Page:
The second observation is that a new kind of regulatory war is heating-up, as governments jostle to implement bold interventions in the commercial liberty of the US giants and, in turn, create space for local empires-in-the-making to flourish. The law, as embodied by new regulations such as the recently enacted EU Digital Markets Act, is portrayed as something of a blunt instrument. What determines the success of the prevailing internet giants and distinguishes them from, in particular, their European counterparts is ‘a host of factors that might arise in greater amounts in the US than elsewhere’, including what is neatly described as the ‘frontier mentality inherited from the US’s early history’. The question is whether Europe, and other beleaguered jurisdictions, should embrace rather than constrain the disruptive digital business models their citizens have apparently willingly welcomed into their homes and adopt more of a US-style mentality? Studying the decline of empires, Ennis finds endurance is predicated not only on the maintenance of conquest profits above capture costs but, ultimately, on ‘acceptance’ by the occupied. On both counts, the new Internet Empire bears the hallmarks of longevity. In other words, top-down resistance, regardless of its underlying political or economic assumptions and motivations, is likely to be futile. Harms do exist, but the book, almost apologetically, sets many of these aside. For example, although a comparison between Internet (over-) consumption and tobacco is ventured, the author’s position appears to be far less interventionist than the US surgeon general, who recently suggested that enforceable product safety standards should be applied to social media in order to help families to navigate digital life. Rather than waiting for and relying upon state-driven paternalism, Ennis finds that ultimate power and responsibility rests with each of us.

And this leads to the third, and most important, observation: individual action is required to regain (some of) the territory currently under the control of the Internet Empire. Reaching a slightly abrupt crescendo, Ennis proposes a ‘menu of 15 individual actions to create a fairer, healthier internet’, snappily titled ‘Taming the Giants’. Six of these actions are aimed at controlling market power, such as using third-party platforms ‘only when they add real value’ and purposely using multiple providers. Five are designed to ameliorate societal harms, including that well-worn plea to support local brick-and-mortar stores. And, finally, four actions are directed at ensuring that ‘individual consequences are acceptable’, including controlling Internet usage and interacting face-to-face wherever possible. The final words on the menu are capitalised: ‘STAY HUMAN’. Although that conclusion is largely music to this reader’s ears – I have long argued that the ‘doctrine of special responsibility’ – and it will not be to all tastes. While it is convincingly argued that change can flow from individual decision-making, this stance discounts the reality that some of the negative consequences of war also demand reparations. Here the book misses an opportunity to reflect critically on the role of private individual and collective legal action. There is, quite clearly, a place for this, evidenced not least by Ennis’ decision to spearhead a billion-dollar class action against Apple on behalf of UK app developers claiming that ‘excessive’ fees charged on in-app sales by the US giant amount to an exploitative abuse.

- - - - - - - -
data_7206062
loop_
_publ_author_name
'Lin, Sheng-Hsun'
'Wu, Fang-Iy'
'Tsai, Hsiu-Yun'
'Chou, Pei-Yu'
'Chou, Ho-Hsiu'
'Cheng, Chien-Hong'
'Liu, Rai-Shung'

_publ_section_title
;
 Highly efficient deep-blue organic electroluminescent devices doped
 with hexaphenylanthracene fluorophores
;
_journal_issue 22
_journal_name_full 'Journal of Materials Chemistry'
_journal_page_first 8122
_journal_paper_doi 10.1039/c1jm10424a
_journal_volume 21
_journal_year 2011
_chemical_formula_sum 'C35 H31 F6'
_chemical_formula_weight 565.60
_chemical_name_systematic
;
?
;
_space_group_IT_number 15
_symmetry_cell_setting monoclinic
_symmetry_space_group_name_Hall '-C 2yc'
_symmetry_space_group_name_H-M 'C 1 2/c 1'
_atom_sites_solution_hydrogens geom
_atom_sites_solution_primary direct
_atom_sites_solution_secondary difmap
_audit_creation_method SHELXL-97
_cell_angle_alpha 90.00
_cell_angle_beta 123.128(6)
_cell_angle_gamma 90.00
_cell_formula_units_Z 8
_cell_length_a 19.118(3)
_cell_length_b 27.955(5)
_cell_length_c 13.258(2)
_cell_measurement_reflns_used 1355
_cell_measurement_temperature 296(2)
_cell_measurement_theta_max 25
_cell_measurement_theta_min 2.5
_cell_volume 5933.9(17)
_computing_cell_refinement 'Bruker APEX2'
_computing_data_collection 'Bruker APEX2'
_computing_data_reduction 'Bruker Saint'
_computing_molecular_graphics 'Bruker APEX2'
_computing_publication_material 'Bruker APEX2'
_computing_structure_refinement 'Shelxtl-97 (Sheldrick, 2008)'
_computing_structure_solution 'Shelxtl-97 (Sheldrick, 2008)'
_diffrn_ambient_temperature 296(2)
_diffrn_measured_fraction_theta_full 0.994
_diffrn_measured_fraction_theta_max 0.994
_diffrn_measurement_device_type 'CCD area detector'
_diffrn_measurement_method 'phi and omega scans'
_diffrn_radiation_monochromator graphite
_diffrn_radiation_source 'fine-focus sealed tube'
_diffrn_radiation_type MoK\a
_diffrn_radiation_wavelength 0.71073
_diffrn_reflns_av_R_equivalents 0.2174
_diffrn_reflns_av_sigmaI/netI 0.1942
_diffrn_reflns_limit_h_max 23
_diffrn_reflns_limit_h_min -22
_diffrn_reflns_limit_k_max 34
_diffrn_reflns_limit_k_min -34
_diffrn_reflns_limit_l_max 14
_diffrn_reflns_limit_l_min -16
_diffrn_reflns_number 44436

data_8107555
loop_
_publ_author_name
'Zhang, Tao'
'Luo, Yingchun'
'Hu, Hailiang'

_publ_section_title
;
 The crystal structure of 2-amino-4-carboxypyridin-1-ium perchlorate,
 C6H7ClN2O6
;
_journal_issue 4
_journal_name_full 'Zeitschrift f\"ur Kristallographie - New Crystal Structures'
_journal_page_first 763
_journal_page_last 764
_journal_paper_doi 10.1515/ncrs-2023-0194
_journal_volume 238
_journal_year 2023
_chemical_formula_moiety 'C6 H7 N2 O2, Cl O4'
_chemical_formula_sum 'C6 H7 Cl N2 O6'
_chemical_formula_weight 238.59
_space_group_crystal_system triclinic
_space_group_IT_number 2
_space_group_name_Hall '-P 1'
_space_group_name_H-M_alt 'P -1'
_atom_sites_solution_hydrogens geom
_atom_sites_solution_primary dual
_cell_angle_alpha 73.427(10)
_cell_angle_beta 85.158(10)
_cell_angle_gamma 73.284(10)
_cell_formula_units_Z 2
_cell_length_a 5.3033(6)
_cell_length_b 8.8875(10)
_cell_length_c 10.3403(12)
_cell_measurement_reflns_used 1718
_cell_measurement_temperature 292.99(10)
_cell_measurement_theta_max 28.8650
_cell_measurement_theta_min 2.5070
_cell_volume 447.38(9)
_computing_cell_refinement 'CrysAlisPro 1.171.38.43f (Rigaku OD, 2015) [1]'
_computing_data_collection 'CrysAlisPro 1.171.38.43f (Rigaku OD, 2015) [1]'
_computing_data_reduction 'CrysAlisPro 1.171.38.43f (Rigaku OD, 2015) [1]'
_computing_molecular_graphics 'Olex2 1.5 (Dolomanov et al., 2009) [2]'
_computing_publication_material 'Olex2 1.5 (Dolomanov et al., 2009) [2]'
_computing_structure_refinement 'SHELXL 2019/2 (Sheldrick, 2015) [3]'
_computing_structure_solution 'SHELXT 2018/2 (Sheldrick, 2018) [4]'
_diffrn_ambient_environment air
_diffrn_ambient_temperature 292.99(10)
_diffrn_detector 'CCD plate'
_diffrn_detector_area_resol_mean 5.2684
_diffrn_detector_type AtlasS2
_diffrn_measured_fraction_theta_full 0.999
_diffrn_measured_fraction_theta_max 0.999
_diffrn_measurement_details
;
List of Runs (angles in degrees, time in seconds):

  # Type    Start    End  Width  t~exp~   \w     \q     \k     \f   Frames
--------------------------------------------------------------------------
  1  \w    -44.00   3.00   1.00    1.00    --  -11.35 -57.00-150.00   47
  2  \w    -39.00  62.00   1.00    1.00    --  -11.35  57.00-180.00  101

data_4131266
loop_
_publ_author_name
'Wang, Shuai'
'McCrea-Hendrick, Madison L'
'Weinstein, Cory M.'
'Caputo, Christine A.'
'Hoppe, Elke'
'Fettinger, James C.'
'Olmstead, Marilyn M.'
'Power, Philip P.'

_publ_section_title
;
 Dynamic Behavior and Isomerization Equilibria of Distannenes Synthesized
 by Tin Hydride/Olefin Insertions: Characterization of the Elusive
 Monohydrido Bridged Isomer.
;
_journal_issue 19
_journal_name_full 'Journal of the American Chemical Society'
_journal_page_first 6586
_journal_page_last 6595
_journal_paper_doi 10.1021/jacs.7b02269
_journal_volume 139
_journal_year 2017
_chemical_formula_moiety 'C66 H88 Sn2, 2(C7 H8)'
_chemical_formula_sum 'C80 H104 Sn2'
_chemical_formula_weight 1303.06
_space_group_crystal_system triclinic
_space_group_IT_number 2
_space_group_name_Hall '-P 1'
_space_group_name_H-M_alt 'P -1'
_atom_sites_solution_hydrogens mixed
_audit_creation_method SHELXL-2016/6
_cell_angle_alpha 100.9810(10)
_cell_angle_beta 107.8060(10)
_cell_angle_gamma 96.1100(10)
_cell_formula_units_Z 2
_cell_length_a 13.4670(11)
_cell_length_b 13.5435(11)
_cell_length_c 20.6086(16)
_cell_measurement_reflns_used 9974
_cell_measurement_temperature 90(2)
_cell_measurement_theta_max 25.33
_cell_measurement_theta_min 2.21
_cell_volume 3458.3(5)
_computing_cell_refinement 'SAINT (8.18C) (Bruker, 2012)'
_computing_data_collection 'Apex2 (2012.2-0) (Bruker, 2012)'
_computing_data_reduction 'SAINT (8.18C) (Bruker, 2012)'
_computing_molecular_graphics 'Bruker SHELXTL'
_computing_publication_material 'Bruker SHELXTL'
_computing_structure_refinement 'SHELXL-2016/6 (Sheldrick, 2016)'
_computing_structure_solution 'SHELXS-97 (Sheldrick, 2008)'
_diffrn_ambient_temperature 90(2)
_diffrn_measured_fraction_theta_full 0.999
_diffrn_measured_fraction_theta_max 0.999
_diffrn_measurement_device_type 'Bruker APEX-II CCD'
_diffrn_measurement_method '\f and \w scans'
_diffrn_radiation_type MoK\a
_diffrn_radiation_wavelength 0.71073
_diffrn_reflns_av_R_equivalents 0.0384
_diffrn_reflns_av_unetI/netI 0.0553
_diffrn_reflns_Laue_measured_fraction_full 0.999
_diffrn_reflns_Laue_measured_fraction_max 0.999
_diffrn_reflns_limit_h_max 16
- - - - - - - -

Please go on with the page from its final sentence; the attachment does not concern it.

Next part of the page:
Brimming with rich storytelling, Internet Empire is a compelling, highly enjoyable, account of empires past and present that acts as a springboard for vital discussion. Ennis has given life to a book that begs to be read – and acted upon.

Ben Evans is a Postgraduate Researcher at the School of Law and Centre for Competition Policy, University of East Anglia.

About the book

  • Internet Empire: The Hidden Digital War by Professor Sean F. Ennis
  • Published May 2023
  • Hardcover, 236 pages
  • ISBN: 1739692241
  • £26.99

Front cover for Internet Empire